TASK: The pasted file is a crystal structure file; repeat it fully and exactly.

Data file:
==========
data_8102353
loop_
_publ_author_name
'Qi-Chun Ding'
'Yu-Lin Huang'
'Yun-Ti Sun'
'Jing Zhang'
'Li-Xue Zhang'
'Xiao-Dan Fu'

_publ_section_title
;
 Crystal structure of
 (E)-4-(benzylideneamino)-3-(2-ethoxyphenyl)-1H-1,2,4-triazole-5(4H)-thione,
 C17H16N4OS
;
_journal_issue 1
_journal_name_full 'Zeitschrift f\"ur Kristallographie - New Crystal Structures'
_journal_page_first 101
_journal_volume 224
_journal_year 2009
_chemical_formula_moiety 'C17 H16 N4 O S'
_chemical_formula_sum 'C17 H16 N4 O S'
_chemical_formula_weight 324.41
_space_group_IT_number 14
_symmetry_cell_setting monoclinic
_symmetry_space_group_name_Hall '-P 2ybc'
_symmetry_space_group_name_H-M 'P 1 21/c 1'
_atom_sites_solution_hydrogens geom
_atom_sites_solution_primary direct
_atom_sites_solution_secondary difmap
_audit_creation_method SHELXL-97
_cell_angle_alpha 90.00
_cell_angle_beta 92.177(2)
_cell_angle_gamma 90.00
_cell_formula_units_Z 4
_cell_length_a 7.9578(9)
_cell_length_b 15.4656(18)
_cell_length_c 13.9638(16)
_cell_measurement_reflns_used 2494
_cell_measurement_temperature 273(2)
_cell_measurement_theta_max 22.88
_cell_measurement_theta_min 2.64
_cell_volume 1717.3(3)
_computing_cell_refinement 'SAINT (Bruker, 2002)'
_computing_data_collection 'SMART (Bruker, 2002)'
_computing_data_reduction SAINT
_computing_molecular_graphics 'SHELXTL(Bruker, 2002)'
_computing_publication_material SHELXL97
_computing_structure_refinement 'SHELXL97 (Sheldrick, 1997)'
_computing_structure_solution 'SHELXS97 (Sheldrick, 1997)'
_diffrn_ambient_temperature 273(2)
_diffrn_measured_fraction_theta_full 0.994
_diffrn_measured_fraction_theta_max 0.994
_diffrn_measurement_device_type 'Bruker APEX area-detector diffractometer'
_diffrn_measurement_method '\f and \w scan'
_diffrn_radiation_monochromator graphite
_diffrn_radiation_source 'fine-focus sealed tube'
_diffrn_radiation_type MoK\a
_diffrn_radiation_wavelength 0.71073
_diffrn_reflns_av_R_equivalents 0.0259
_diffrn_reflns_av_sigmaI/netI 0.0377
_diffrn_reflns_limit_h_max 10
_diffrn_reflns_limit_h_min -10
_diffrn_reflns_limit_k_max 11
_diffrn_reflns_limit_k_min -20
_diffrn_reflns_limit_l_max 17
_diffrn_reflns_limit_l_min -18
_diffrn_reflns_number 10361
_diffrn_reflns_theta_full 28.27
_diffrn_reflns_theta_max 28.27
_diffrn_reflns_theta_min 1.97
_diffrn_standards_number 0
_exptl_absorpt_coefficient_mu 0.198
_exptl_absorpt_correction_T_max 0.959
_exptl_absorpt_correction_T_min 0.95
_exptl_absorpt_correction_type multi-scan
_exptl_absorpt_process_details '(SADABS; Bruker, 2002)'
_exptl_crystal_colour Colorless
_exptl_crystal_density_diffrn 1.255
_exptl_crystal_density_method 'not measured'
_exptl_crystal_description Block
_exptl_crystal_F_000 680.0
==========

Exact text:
data_8102353
loop_
_publ_author_name
'Qi-Chun Ding'
'Yu-Lin Huang'
'Yun-Ti Sun'
'Jing Zhang'
'Li-Xue Zhang'
'Xiao-Dan Fu'

_publ_section_title
;
 Crystal structure of
 (E)-4-(benzylideneamino)-3-(2-ethoxyphenyl)-1H-1,2,4-triazole-5(4H)-thione,
 C17H16N4OS
;
_journal_issue 1
_journal_name_full 'Zeitschrift f\"ur Kristallographie - New Crystal Structures'
_journal_page_first 101
_journal_volume 224
_journal_year 2009
_chemical_formula_moiety 'C17 H16 N4 O S'
_chemical_formula_sum 'C17 H16 N4 O S'
_chemical_formula_weight 324.41
_space_group_IT_number 14
_symmetry_cell_setting monoclinic
_symmetry_space_group_name_Hall '-P 2ybc'
_symmetry_space_group_name_H-M 'P 1 21/c 1'
_atom_sites_solution_hydrogens geom
_atom_sites_solution_primary direct
_atom_sites_solution_secondary difmap
_audit_creation_method SHELXL-97
_cell_angle_alpha 90.00
_cell_angle_beta 92.177(2)
_cell_angle_gamma 90.00
_cell_formula_units_Z 4
_cell_length_a 7.9578(9)
_cell_length_b 15.4656(18)
_cell_length_c 13.9638(16)
_cell_measurement_reflns_used 2494
_cell_measurement_temperature 273(2)
_cell_measurement_theta_max 22.88
_cell_measurement_theta_min 2.64
_cell_volume 1717.3(3)
_computing_cell_refinement 'SAINT (Bruker, 2002)'
_computing_data_collection 'SMART (Bruker, 2002)'
_computing_data_reduction SAINT
_computing_molecular_graphics 'SHELXTL(Bruker, 2002)'
_computing_publication_material SHELXL97
_computing_structure_refinement 'SHELXL97 (Sheldrick, 1997)'
_computing_structure_solution 'SHELXS97 (Sheldrick, 1997)'
_diffrn_ambient_temperature 273(2)
_diffrn_measured_fraction_theta_full 0.994
_diffrn_measured_fraction_theta_max 0.994
_diffrn_measurement_device_type 'Bruker APEX area-detector diffractometer'
_diffrn_measurement_method '\f and \w scan'
_diffrn_radiation_monochromator graphite
_diffrn_radiation_source 'fine-focus sealed tube'
_diffrn_radiation_type MoK\a
_diffrn_radiation_wavelength 0.71073
_diffrn_reflns_av_R_equivalents 0.0259
_diffrn_reflns_av_sigmaI/netI 0.0377
_diffrn_reflns_limit_h_max 10
_diffrn_reflns_limit_h_min -10
_diffrn_reflns_limit_k_max 11
_diffrn_reflns_limit_k_min -20
_diffrn_reflns_limit_l_max 17
_diffrn_reflns_limit_l_min -18
_diffrn_reflns_number 10361
_diffrn_reflns_theta_full 28.27
_diffrn_reflns_theta_max 28.27
_diffrn_reflns_theta_min 1.97
_diffrn_standards_number 0
_exptl_absorpt_coefficient_mu 0.198
_exptl_absorpt_correction_T_max 0.959
_exptl_absorpt_correction_T_min 0.95
_exptl_absorpt_correction_type multi-scan
_exptl_absorpt_process_details '(SADABS; Bruker, 2002)'
_exptl_crystal_colour Colorless
_exptl_crystal_density_diffrn 1.255
_exptl_crystal_density_method 'not measured'
_exptl_crystal_description Block
_exptl_crystal_F_000 680.0